Skip to navigation Skip to main content Skip to footer

Approved Research

Exposure of cardiovascular risk factors to cerebrovascular events and cognitive impairment from midlife to the late adults-UK Biobank

Principal Investigator: Professor Jianbo Zhou
Approved Research ID: 92858
Approval date: October 11th 2022

Lay summary

I am interested in the role of risk factors in the cerebrovascular development from the midlife to late adulthood. So a prospective cohort design from 2007 to the present is performed. Efforts to understand the determinants of cerebral decline and quantify specific brain effects are urgently needed, especially with respect to modifiable factors which offer relatively direct pathways to intervention.

Though the specific mechanisms by which vascular risk factors (VRFs) to cerebrovascular events and brain structure, remain to be fully elucidated. We quantify the contribution of vascular risk factors to cerebrovascular events defined by brain MRI. We explore the hypothesis that different VRFs may be more important for cerebrovascular events and brain structure in midlife than in later life. At the same time, exposure to vascular risk factors is a cumulative process. Characterizing the cumulative exposure to vascular risk factors before and after the development of diabetes may inform our understanding of sex and age disparities in cerebrovascular events. We may expect if men have worse cerebrovascular risk factor profiles than women before the development of diabetes and then the impact of developing diabetes on subsequent cerebrovascular risk is worse for women than men. This association merits consideration in young adults. Whether this exposure is differential after the development of diabetes and how the baseline exposures impact sex (and age) differences in risk for cerebrovascular merit investigation.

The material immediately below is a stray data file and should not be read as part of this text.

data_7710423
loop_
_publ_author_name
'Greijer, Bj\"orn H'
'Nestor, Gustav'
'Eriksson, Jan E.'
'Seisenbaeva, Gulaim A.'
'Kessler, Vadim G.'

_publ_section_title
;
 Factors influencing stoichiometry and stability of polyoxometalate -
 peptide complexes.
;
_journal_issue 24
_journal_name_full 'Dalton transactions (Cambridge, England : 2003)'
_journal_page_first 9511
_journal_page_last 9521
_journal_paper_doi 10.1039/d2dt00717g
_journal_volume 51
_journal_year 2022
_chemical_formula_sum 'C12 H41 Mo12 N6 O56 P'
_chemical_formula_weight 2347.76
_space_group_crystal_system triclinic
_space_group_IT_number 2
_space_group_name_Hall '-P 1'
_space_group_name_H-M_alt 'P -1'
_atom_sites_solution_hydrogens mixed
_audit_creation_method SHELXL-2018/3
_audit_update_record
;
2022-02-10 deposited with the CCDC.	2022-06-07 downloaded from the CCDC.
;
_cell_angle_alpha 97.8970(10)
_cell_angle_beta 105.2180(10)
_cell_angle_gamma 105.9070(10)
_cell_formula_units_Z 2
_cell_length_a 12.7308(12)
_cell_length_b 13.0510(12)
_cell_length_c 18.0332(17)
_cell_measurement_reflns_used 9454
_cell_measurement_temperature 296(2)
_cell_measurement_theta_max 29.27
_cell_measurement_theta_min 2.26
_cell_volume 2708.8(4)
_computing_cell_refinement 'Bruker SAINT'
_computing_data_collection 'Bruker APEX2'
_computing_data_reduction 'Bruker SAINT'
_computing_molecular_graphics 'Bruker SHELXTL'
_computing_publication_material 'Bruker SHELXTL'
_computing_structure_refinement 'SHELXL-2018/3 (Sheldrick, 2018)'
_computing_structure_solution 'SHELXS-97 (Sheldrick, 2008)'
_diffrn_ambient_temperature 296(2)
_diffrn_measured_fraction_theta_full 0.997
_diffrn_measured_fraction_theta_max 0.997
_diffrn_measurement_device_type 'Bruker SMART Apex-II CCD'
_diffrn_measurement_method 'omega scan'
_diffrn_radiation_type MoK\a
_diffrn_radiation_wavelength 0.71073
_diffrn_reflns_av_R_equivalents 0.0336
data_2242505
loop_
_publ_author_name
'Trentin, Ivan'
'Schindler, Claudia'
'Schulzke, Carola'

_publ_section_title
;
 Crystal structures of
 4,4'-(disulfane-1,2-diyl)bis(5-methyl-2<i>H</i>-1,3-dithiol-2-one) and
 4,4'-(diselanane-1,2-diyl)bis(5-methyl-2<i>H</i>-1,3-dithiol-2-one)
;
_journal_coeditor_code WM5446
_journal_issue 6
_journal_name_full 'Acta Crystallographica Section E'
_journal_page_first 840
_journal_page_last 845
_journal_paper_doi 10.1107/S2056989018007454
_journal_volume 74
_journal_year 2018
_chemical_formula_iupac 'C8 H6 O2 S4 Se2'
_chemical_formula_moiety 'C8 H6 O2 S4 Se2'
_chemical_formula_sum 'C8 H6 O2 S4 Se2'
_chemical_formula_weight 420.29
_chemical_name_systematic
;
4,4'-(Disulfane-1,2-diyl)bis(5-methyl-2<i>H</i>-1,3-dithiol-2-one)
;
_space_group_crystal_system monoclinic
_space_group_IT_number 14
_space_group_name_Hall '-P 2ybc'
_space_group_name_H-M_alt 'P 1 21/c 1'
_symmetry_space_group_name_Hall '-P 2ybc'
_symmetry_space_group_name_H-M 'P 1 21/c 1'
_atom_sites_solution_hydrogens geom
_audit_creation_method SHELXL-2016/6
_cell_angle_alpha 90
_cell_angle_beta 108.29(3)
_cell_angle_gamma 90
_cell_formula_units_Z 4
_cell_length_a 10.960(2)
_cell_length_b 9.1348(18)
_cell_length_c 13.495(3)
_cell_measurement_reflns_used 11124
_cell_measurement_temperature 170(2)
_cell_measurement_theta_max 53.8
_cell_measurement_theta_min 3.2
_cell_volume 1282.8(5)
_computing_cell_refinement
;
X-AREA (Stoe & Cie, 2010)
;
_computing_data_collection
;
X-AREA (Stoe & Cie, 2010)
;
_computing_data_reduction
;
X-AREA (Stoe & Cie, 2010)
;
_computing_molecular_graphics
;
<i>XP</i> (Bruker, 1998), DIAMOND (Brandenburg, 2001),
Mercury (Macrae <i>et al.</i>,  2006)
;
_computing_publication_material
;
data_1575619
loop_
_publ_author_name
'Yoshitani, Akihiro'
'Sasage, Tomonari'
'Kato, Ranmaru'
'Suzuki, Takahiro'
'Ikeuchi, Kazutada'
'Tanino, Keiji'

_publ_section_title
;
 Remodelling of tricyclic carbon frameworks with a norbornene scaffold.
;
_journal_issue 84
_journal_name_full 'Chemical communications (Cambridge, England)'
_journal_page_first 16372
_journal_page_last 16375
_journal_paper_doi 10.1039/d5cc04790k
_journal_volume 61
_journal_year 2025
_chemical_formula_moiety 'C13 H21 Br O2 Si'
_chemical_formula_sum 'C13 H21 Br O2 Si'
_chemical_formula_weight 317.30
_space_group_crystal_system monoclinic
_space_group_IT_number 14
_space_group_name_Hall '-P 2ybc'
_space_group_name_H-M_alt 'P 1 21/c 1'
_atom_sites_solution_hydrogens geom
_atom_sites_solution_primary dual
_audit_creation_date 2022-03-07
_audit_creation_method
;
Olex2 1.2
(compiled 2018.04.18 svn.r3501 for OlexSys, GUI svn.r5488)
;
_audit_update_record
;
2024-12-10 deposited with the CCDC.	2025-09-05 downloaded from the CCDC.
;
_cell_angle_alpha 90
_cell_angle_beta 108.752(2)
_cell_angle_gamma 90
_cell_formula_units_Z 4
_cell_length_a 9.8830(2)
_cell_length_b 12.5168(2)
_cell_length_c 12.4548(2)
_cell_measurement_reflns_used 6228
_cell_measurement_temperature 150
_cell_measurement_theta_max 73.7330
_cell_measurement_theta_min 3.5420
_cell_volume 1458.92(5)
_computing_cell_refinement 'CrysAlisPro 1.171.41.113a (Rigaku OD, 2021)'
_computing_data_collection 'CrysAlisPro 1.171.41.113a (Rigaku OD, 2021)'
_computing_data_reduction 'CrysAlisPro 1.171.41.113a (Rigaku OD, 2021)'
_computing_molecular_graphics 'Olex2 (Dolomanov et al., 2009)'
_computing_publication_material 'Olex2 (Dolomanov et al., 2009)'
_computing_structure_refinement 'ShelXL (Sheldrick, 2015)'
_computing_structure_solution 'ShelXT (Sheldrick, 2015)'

I hope this project could enlighten the effect of the risk factors on the personal cerebrovascular outcomes progression. In the longer term, identifying subgroups based on risk factors that benefit most from lifestyle interventions could help personalize prevention strategies of cerebrovascular diseases. Furthermore, personalized prevention and treatment strategies could help motivate individuals more efficiently compared with general guidelines.